George J. Annas, of Boston University, is one of America’s best-known bioethicists. In this BioEdge exclusive interview, he answers questions about his latest book, Worst Case Bioethics: Death, Disaster and Public Health.
BioEdge: What do you think of Obama’s new Bioethics Commission?
GJA: I thought that the Bush Bioethics Commission was so politicized and embryo-centric that it undermined any good that could come from a government-sponsored bioethics panel. I think this experience counseled us to place any future federal bioethics panel outside of government altogether. Obama, however, has decided to up the political ante by making his own Bioethics Commission openly and explicitly political. He did this primarily by appointing a political scientist to chair it, putting members of his administration (including the Department of Homeland Security) on it, appointing only three members who could be considered bioethicists to it, and placing it firmly in the arms of the Department of Health and Human Services.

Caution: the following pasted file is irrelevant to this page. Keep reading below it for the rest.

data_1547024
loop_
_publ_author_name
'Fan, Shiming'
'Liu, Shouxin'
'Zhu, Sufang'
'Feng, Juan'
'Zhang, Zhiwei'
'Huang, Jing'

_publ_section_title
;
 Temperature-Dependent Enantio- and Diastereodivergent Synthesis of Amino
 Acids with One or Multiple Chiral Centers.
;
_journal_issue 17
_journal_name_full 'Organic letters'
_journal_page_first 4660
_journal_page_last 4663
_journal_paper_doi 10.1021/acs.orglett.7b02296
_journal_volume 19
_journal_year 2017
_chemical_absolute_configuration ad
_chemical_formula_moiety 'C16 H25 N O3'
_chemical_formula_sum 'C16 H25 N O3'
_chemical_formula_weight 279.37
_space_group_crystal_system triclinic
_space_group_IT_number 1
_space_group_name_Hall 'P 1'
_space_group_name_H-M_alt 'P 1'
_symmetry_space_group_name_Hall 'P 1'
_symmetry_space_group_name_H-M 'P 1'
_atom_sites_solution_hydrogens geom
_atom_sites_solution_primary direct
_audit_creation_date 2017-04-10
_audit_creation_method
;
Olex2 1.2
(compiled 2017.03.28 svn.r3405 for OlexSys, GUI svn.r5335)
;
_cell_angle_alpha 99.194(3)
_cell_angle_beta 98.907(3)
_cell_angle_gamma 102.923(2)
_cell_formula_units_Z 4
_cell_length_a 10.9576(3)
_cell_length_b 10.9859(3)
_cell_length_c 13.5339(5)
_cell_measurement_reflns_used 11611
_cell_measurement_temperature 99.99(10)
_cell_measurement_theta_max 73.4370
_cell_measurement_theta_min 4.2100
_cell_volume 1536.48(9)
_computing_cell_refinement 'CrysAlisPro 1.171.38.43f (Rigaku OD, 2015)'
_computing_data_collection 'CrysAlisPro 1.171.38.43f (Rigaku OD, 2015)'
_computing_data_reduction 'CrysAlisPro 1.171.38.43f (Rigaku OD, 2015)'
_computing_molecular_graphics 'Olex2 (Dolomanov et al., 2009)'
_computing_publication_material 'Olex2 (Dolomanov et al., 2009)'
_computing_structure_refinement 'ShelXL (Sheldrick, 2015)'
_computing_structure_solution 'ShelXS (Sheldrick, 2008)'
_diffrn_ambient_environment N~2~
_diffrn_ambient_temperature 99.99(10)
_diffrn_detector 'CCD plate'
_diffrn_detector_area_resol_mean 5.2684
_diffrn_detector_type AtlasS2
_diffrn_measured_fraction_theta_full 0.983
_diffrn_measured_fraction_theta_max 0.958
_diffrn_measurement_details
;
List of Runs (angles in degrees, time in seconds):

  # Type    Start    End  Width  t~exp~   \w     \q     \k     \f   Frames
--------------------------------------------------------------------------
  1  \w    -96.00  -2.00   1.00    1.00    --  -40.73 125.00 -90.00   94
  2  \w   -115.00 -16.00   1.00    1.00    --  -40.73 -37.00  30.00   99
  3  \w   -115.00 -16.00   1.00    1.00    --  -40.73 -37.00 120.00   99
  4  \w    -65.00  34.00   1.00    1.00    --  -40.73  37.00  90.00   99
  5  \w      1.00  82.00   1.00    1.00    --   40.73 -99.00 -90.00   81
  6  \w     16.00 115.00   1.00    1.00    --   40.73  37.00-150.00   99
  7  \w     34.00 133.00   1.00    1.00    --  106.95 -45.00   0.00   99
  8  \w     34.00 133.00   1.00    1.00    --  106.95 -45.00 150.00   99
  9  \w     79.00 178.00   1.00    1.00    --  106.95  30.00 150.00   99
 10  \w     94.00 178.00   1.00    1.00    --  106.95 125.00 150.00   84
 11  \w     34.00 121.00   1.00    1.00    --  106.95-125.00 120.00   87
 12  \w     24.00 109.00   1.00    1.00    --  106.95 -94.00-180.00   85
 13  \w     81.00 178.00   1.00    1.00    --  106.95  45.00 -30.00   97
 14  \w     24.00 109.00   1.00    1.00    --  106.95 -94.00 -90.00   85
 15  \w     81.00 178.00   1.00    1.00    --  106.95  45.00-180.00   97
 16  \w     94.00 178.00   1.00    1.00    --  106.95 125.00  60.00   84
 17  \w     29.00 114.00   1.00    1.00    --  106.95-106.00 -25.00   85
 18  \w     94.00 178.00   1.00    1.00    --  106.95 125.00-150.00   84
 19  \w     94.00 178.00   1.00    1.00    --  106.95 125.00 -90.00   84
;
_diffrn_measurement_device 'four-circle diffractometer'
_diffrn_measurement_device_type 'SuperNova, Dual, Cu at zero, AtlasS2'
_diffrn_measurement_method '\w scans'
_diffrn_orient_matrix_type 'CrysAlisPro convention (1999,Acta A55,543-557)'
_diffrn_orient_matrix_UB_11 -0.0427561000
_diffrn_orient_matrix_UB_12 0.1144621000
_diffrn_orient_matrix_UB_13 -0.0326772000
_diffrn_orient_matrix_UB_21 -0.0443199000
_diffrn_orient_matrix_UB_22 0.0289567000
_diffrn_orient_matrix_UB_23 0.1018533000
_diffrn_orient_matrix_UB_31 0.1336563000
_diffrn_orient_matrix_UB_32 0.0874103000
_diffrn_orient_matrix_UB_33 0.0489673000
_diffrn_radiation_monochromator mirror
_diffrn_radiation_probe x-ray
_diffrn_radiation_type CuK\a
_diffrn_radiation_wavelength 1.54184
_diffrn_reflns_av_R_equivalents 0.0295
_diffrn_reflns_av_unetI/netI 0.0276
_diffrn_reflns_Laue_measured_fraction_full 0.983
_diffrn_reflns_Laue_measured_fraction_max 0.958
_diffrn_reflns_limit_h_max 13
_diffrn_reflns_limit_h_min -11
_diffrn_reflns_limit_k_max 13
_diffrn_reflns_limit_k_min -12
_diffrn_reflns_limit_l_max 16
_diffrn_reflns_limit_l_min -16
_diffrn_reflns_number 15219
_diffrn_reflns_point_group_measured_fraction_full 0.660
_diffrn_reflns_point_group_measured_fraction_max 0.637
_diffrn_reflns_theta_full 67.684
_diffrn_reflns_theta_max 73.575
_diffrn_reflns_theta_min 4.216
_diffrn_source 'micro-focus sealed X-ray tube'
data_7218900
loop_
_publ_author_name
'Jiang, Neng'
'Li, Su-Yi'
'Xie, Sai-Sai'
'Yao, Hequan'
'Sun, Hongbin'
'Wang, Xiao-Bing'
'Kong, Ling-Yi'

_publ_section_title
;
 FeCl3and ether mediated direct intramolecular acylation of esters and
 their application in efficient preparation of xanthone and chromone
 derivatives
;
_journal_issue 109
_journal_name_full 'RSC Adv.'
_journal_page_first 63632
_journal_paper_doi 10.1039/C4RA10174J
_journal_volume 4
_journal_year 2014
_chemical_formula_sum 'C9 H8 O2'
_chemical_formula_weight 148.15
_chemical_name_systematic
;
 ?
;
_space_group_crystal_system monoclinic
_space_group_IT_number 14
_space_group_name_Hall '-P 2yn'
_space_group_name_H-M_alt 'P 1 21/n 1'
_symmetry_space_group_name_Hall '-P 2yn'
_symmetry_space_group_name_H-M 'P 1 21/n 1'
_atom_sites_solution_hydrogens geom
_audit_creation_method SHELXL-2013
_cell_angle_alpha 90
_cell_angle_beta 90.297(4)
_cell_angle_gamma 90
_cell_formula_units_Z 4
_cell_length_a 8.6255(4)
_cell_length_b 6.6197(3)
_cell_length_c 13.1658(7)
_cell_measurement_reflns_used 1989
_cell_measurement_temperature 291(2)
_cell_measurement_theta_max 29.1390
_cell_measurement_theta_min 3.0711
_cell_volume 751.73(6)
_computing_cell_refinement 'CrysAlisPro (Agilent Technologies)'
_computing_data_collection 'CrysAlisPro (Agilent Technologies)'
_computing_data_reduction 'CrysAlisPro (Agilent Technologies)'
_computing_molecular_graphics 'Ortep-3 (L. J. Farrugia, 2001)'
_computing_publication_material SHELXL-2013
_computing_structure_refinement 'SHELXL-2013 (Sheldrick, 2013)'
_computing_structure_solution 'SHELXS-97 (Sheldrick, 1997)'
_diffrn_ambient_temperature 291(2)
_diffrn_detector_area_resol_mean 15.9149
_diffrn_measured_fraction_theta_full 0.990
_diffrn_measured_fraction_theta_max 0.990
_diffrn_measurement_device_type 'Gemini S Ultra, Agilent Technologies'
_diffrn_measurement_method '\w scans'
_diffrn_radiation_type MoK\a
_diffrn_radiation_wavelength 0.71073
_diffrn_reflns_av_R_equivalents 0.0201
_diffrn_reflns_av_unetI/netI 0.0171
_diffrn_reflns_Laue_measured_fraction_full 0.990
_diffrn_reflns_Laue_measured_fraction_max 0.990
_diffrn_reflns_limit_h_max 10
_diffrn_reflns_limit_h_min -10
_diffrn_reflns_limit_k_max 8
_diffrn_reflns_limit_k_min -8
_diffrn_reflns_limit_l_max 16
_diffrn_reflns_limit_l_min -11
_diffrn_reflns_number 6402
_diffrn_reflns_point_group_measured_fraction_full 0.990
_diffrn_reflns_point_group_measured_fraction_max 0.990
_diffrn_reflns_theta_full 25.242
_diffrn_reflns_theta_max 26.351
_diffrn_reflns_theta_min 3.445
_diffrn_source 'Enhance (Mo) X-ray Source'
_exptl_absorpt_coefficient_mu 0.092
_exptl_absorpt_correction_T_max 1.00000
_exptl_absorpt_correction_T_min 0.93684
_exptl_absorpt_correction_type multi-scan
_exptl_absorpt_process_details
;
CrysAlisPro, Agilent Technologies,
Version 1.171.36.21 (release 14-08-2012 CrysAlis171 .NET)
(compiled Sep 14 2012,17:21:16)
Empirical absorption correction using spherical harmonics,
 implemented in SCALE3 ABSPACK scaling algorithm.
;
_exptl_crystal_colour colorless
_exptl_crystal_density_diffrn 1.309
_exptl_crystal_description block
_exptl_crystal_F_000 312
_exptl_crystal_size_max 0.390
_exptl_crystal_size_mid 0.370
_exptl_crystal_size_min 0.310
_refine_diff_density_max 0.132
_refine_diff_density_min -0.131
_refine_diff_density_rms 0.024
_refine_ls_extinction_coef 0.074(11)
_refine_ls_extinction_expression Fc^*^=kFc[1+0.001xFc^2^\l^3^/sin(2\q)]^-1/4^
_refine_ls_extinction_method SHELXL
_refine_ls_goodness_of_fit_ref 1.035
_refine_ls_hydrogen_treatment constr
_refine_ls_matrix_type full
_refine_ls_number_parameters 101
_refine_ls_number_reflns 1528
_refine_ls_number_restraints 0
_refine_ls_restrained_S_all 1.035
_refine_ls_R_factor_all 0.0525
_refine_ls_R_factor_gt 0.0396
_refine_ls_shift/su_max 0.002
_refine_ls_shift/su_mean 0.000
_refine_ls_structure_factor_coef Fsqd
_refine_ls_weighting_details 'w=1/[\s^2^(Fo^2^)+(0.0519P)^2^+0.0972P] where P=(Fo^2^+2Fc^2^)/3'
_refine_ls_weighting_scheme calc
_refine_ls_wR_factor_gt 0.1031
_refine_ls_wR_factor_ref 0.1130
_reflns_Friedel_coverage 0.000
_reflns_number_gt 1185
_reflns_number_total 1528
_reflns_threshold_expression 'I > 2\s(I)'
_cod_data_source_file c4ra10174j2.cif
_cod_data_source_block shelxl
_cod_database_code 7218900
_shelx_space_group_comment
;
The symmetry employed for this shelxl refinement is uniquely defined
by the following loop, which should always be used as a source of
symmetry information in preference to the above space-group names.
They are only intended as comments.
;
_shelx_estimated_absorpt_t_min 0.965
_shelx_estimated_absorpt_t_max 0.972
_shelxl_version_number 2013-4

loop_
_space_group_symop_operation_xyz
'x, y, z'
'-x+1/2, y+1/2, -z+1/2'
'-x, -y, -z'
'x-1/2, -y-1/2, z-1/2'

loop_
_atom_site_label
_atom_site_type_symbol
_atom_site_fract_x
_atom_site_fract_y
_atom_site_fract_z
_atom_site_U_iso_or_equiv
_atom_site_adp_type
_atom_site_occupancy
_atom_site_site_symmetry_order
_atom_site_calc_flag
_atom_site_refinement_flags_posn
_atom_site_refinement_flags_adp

It is, in short, not a bioethics panel at all, but a governmental science policy advisory group, and at least its title should be changed to reflect this reality. It’s not a worst case scenario, but it is, sadly, a missed opportunity to depoliticize bioethics commissions. Especially sad, I think, because our country desperately needs independent expert bioethics analysis to move us beyond “death panel,” abortion, and conscience clause political rhetoric to issues of fairness, equity, and patient rights in what will be a long and hard-fought implementation and modification process for our new health insurance reform program.
Read the entire interview here.